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J Biol Chem. 2002 Dec 27;277(52):50834-41. Epub 2002 Oct 18.

Apocytochrome c blocks caspase-9 activation and Bax-induced apoptosis.

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  • 1Apoptosis Section, Regulation of Cell Growth Laboratory, NCI, National Institutes of Health, Frederick, Maryland 21702, USA.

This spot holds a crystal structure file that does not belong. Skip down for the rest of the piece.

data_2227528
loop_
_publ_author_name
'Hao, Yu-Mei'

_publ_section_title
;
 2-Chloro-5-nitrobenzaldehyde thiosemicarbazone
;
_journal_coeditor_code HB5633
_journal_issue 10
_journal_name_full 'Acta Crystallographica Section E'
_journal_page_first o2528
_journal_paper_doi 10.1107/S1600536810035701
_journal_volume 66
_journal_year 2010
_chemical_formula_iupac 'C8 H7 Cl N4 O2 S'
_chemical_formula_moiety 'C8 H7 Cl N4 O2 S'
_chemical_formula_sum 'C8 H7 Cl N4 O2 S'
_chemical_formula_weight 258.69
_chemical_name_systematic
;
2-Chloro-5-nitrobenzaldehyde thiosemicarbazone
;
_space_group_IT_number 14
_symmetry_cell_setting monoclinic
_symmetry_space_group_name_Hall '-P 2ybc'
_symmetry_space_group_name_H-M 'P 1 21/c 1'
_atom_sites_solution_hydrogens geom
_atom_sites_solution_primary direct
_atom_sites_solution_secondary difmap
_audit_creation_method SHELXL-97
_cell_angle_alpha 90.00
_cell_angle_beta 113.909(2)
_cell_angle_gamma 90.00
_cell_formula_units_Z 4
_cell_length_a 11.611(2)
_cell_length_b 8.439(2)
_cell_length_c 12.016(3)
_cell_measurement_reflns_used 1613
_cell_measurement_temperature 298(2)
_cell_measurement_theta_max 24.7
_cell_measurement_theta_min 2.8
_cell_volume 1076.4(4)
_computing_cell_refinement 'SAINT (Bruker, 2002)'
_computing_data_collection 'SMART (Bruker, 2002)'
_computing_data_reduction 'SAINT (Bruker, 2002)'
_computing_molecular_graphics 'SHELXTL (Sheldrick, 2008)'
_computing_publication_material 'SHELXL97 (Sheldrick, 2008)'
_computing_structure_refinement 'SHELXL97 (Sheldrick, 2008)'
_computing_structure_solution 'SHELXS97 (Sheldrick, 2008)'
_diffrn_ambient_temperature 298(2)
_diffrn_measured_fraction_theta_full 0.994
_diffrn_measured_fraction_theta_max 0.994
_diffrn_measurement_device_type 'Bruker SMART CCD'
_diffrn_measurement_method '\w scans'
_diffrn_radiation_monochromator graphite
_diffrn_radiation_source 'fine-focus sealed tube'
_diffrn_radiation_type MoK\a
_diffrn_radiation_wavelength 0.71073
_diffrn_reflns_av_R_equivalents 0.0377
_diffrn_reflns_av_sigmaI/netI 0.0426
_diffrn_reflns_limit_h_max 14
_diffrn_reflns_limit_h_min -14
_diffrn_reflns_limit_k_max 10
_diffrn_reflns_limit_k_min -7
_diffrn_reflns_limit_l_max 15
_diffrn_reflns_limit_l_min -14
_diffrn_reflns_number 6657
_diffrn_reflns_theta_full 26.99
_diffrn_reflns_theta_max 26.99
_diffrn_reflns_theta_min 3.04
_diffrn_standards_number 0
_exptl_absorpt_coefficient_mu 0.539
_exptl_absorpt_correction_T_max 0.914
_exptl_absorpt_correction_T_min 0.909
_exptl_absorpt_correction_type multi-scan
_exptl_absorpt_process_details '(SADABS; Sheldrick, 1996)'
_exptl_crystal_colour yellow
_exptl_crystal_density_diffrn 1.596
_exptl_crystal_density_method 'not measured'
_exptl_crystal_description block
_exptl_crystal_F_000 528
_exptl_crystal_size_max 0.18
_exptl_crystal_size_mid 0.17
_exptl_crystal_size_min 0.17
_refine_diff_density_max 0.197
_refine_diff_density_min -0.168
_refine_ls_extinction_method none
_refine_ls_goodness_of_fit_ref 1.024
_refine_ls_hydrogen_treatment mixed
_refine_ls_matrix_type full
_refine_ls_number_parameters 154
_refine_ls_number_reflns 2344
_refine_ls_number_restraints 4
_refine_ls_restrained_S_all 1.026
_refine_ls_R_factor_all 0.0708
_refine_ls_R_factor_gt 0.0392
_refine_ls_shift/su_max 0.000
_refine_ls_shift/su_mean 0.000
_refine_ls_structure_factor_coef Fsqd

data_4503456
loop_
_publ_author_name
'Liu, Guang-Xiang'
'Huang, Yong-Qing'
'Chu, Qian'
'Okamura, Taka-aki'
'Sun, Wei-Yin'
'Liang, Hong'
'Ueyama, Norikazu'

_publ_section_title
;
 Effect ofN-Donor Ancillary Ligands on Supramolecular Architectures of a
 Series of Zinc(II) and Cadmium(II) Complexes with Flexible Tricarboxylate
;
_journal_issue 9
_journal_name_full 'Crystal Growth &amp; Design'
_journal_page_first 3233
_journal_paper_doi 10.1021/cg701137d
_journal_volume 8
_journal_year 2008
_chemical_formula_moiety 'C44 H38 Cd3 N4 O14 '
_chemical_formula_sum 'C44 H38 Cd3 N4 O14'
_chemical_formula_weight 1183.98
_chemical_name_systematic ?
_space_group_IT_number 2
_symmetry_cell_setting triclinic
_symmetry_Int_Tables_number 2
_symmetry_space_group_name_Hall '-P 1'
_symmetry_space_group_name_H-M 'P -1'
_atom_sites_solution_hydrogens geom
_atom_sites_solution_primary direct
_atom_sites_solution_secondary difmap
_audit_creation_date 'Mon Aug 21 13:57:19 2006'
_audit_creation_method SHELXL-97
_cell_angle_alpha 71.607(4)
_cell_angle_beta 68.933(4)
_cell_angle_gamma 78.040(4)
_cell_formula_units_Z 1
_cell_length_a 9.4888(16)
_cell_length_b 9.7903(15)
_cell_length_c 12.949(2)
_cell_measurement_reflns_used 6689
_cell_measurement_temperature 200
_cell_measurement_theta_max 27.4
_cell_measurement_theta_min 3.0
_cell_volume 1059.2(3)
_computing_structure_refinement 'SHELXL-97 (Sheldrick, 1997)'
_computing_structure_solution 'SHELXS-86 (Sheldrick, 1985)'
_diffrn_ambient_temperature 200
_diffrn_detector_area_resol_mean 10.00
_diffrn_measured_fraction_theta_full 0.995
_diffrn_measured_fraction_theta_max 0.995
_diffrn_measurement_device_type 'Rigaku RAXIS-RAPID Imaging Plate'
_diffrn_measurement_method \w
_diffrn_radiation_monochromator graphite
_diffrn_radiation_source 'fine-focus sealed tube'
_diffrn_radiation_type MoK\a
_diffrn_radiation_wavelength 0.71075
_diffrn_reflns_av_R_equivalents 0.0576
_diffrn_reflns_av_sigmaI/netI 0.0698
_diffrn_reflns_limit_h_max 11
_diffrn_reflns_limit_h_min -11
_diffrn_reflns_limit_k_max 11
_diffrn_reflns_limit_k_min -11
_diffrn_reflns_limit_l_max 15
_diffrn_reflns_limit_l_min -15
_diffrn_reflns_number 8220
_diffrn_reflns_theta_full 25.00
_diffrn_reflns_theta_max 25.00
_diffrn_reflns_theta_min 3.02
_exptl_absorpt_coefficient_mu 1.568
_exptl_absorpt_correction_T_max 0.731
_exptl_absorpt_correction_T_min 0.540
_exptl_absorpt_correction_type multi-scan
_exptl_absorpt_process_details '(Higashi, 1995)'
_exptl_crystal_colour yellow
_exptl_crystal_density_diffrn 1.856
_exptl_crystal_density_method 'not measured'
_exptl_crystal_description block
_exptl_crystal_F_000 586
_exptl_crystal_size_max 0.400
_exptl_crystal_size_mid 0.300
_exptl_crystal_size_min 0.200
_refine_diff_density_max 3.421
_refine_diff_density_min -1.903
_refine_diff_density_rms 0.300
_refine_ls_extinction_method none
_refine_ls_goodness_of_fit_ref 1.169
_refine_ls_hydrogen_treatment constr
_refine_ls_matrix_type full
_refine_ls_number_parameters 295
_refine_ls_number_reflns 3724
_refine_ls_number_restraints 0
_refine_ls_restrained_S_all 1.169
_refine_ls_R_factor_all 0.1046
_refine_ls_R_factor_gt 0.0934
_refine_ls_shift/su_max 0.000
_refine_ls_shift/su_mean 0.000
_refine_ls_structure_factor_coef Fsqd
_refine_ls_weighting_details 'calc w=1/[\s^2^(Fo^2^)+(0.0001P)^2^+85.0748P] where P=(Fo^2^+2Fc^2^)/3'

Complex networks of signaling pathways control the apoptotic response and, therefore, cell survival. However, these networks converge on a common machinery, of which the caspase cysteine proteases are key components. Diverse apoptotic stimuli release holocytochrome c from mitochondria, allowing holocytochrome c to bind apoptotic protease activating factor-1 (Apaf-1), which in turn binds caspase-9 both activating this caspase and forming an Apaf-1/caspase-9 holoenzyme. Cytochrome c lacking heme (the apo form) cannot support caspase activation, although the reason for this has not been studied. Here we show that apocytochrome c still binds Apaf-1 and that it can block holo-dependent caspase activation in a cell-free system. In addition we show that overexpression of apocytochrome c blocks Bax-induced apoptosis in cells. Thus it is possible to modulate cell survival by interfering with the Apaf-1/cytochrome c interaction. Given the key role played by Apaf-1/cytochrome c in the apoptotic process, and the role of apoptosis in degenerative disease, this interaction may serve as a novel therapeutic target.

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